With the retirement of Bob Stacey earlier this month, five of Metro's seven council seats will be on next year's ballot. The 2022 election can bring an entirely new supermajority to Metro Council.
Voters now have a once-in-a-lifetime opportunity to consider the future of the regional government. Metro needs a significant shake-up to get back on track. If that won't happen, maybe it's time to realize the Metro experiment has failed and end it.
Metro was originally founded to halt sprawl. It had the narrow task of planning for the region's growth.
Over time, the agency has itself grown into a sprawling Leviathan. It now runs the Oregon Zoo, Convention Center and Expo Center and serves as a landlord to dozens of arts groups. Over the past four fiscal years, these enterprises have lost almost $100 million. Even pre-pandemic, the business side of Metro has been losing money.
In 2018, Metro got into the affordable housing construction business. The next year it entered the hotel business with its convention center hotel. Last spring, it jumped into the homeless services business. In the past 10 years, Metro's spending has more than tripled to $930 million a year and its outstanding debt has quadrupled to more than $1 billion.
This explains, in part, why Metro has an unending appetite for more taxpayer money. Since 2018, Metro has imposed more than $3 billion in tax increases for affordable housing, parks and nature, and homeless services. These ballot measures increased property taxes and imposed two new region-wide income taxes.
Eventually voters had enough. Last November, voters rejected Metro's proposed payroll tax for transportation projects by a wide margin. An overwhelming amount of the $5 billion in taxes would have been spent on a new light-rail line running from downtown Portland to the upscale Bridgeport Village shopping center in Tigard and Tualatin. Voters saw that Metro had gone off the rails and said, "enough is enough."
But, Metro Council hasn't had enough. Instead of giving taxpayers a break, it's now charging forward with a new tax increase. Next year, voters will face yet another property tax measure for Metro's "parks and nature" program.
Something must change. Metro needs a top-to-bottom makeover. That won't happen with the current Metro Council.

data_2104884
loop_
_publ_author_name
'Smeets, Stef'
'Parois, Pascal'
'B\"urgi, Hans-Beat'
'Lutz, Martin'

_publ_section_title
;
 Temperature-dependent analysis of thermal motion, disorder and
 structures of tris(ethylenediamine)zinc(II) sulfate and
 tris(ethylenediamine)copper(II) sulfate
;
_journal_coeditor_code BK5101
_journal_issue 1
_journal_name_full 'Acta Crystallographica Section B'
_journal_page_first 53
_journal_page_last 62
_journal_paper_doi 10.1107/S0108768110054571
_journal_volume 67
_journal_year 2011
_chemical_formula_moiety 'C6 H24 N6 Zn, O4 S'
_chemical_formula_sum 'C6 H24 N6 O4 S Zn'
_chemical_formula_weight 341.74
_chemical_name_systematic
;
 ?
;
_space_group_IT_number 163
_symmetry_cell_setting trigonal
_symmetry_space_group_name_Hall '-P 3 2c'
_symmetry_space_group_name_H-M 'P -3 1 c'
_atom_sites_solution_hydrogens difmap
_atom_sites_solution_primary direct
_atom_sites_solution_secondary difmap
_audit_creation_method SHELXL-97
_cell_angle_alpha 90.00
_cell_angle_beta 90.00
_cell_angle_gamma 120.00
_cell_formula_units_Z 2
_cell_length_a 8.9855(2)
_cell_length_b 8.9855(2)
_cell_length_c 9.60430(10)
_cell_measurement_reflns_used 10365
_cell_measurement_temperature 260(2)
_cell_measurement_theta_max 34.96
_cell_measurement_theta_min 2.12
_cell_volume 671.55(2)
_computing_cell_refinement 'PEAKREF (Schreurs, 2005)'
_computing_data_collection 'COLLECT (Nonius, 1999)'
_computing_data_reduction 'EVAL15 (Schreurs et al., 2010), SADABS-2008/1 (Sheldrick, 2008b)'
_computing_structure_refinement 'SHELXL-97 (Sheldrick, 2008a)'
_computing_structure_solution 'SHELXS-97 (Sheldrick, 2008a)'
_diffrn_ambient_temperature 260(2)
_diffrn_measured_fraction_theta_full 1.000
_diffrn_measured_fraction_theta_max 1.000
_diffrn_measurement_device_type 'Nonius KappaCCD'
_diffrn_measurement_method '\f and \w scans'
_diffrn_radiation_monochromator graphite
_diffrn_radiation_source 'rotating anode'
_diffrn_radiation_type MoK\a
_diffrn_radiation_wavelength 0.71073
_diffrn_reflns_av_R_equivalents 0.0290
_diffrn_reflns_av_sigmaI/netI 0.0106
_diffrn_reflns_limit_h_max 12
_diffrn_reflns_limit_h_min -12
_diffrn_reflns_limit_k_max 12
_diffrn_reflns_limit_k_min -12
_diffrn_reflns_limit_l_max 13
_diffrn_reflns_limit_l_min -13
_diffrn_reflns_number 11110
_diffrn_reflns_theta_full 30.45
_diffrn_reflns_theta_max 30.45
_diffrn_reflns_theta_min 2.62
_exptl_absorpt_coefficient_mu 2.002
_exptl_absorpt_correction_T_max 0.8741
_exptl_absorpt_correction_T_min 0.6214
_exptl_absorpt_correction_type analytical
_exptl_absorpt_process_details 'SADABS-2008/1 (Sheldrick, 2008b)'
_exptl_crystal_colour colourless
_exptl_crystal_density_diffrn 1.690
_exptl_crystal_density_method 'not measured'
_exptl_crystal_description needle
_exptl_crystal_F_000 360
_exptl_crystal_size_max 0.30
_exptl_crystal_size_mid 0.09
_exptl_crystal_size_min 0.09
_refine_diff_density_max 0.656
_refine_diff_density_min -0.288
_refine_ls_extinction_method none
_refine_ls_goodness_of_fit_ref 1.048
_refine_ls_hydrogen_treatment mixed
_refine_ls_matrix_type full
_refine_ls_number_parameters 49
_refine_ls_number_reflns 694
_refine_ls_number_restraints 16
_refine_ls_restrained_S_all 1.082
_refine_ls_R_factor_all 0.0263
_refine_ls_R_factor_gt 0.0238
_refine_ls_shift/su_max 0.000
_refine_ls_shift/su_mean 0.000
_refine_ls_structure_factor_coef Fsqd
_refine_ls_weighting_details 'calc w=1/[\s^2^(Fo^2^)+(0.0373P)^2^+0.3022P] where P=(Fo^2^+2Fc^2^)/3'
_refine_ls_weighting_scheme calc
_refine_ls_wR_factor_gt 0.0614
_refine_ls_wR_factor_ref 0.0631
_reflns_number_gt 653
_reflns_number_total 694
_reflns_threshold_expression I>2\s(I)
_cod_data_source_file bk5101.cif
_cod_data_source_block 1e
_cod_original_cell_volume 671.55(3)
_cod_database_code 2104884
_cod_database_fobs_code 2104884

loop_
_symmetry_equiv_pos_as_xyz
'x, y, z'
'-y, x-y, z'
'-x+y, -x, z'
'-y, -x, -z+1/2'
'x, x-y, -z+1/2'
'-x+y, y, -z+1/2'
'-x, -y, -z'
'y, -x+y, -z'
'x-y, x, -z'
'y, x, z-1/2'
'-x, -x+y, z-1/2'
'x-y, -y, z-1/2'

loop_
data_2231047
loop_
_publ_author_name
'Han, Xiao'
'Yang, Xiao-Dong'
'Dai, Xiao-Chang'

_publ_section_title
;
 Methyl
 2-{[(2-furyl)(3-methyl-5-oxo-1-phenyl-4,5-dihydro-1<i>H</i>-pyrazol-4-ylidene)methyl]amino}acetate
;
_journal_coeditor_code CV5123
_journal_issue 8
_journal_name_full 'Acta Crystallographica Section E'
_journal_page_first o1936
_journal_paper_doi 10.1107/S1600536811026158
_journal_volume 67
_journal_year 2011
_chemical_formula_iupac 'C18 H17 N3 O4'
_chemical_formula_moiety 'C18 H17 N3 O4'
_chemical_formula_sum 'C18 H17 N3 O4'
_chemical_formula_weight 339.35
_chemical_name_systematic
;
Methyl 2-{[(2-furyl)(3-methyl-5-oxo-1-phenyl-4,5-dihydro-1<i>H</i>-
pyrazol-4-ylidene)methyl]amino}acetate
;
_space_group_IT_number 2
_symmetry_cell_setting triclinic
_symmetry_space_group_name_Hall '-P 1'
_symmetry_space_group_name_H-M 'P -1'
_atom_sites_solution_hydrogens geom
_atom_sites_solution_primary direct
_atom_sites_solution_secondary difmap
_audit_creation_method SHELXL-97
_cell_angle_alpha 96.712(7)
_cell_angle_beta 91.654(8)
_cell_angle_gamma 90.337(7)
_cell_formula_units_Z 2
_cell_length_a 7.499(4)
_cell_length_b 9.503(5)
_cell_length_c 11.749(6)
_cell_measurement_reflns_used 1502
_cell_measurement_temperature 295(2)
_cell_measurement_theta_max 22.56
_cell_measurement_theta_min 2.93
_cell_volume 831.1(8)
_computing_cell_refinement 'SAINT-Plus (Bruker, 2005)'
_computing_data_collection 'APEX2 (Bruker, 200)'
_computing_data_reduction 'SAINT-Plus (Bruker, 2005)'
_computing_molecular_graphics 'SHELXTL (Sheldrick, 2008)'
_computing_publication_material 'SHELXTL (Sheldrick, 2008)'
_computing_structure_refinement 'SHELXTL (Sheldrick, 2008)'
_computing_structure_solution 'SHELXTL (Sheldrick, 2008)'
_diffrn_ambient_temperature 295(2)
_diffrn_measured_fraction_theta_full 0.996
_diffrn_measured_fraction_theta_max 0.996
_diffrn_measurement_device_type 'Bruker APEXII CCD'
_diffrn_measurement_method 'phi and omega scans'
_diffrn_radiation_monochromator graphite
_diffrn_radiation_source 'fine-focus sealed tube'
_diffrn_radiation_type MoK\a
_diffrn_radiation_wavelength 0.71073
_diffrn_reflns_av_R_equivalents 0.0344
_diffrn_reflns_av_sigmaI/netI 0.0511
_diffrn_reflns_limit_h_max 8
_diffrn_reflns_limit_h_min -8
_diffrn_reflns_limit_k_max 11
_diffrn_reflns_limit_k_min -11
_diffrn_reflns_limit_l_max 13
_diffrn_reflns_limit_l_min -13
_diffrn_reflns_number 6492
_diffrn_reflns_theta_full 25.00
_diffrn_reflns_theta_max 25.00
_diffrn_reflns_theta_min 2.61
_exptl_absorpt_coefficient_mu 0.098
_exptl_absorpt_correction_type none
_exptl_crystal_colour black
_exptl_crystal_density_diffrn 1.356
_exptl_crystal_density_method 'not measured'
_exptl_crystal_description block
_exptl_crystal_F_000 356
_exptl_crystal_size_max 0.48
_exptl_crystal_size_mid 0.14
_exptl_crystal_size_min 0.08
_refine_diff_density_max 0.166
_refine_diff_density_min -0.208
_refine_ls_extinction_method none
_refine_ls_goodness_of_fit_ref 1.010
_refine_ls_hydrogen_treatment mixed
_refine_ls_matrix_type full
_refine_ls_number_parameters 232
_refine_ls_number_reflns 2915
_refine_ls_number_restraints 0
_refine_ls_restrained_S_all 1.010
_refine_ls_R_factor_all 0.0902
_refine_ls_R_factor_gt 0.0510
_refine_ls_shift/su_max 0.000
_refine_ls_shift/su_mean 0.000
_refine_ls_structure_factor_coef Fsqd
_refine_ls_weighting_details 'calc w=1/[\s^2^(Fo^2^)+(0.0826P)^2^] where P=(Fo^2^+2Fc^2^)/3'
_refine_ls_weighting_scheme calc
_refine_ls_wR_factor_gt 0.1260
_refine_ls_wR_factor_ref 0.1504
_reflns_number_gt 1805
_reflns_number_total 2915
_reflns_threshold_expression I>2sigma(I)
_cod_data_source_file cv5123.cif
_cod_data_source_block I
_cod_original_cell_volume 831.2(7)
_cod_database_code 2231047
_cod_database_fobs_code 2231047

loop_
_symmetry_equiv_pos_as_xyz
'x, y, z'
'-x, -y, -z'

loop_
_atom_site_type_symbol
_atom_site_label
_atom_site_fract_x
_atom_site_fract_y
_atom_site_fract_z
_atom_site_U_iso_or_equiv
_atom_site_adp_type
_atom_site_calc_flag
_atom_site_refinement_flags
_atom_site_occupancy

The next council must repeal the supportive housing income taxes that went into effect this year. Metro itself admits it doesn't know how the spending will reduce the number of camps or unsheltered residents. Metro's own auditor has warned that more than one-third of the money collected will be siphoned off for collections, overhead, and administrative costs. We can't afford to spend nearly $2.5 billion during the next decade to end up with more homeless residents than we have now.
Metro Council needs to get serious about what to do with the Portland Expo Center. The facility needs subsidies from Metro, the city of Portland and Multnomah County just to cover its operating costs. It needs a massive capital investment but can't generate the revenue to justify it. At this point, it's just a money pit.
Metro must stop the bleeding on its Affordable Housing Bond projects. Under Metro's management, each new unit of so-called affordable housing cost more than $380,000 to build, or more than twice the cost in the private sector. There's simply no way the Metro government can build enough housing to make even a dent in the demand for affordable housing.
Metro grossly mismanages its parks and nature program. After 25 years and nearly $1 billion in new taxes for the program, more than 80% of the land acquired is off-limits to public access. Metro needs to stop buying land for the program and use the remaining funds to improve accessibility to the parks and natural areas it already has.
Finally, Metro needs to realize that some counties and cities want to get out of Metro. It's not working for them or their voters. The next Metro Council must work with the legislature to develop a simple, straightforward way for counties and cities to escape Metro's overreach.
Metro's good government days are behind it. If the new Metro Council can't get back on track with much needed reforms, perhaps it's time to end the region's unique form of government.
Eric Fruits, Ph.D., is vice president of Research at Cascade Policy Institute, Oregon's free-market public policy research organization. He can be reached at email@example.com.